Note that our intention is not to demonstrate that a mixture distribution is better than a single GEV for extrapolation, but merely to illustrate one possibility for how the apparent lack of max-stability of annual maxima could arise.

5. Conclusions

A key assumption in using extreme value theory to estimate the intensity and frequency of rare events not observed in the instrumental record is that the observed process produces extremes with a distribution with an upper right-hand tail that has a stable rate of decay. This central assumption has been flagged in previous literature as being of concern, but is often not considered in applications of EVT, in part because its validity is difficult to assess with instrumental records that are generally no more than a few decades long.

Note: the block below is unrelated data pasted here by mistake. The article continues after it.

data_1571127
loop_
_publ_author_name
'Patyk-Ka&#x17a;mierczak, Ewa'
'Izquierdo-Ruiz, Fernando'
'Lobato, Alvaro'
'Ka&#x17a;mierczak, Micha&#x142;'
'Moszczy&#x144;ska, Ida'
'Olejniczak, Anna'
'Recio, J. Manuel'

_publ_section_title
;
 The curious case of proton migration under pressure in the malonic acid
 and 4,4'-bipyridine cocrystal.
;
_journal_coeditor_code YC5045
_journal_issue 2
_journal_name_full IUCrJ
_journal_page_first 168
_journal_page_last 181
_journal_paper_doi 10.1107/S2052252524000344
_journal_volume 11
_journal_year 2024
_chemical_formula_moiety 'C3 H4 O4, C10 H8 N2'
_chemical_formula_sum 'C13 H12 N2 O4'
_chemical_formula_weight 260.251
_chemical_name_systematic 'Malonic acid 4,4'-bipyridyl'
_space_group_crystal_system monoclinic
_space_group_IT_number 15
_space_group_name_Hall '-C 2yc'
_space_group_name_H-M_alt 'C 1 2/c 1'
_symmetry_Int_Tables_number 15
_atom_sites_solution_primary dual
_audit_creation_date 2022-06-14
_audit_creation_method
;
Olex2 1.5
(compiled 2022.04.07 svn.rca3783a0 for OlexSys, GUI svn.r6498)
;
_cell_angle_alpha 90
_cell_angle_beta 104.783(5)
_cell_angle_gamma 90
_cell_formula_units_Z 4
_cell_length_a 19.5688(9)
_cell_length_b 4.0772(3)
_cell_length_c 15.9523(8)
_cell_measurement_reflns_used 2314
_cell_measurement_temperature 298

We have examined the validity of the stability assumption in the climate simulated by a modern regional climate model of North America, CanRCM4, for which a large ensemble of simulations from which hourly precipitation has been archived is available. This ensemble provides 1750 years of simulated climate data that are consistent with forcing conditions that prevailed during the latter half of the twentieth century, and thus provides a realistic test bed for assessing the stability assumption. By considering block maxima of extreme precipitation for durations of 1, 6, 12, and 24 h and blocks of length varying from 1 to 20 years, we show that the model-simulated extremes exhibit a lack of max-stability across large parts of North America. Goodness-of-fit tests show that the GEV distribution does not fit the large sample of annual maxima of hourly precipitation extremes well across much of the continent, presumably because a distribution that has max-stability as an inherent property is being fitted to data that are not max-stable. The fit is seen to improve in many locations when the GEV distribution is fitted to 10-yr maxima rather than annual maxima. Lack of max-stability is also evident from the changes in the estimated GEV shape parameter that are noted as block length increases. Shape parameter estimates tend to stabilize as block length increases, which is suggestive of the possibility that block maxima for sufficiently long blocks may be max-stable in the climate of CanRCM4. Evidence of a lack of max-stability is weaker for events of longer duration, but nevertheless it cannot be ignored.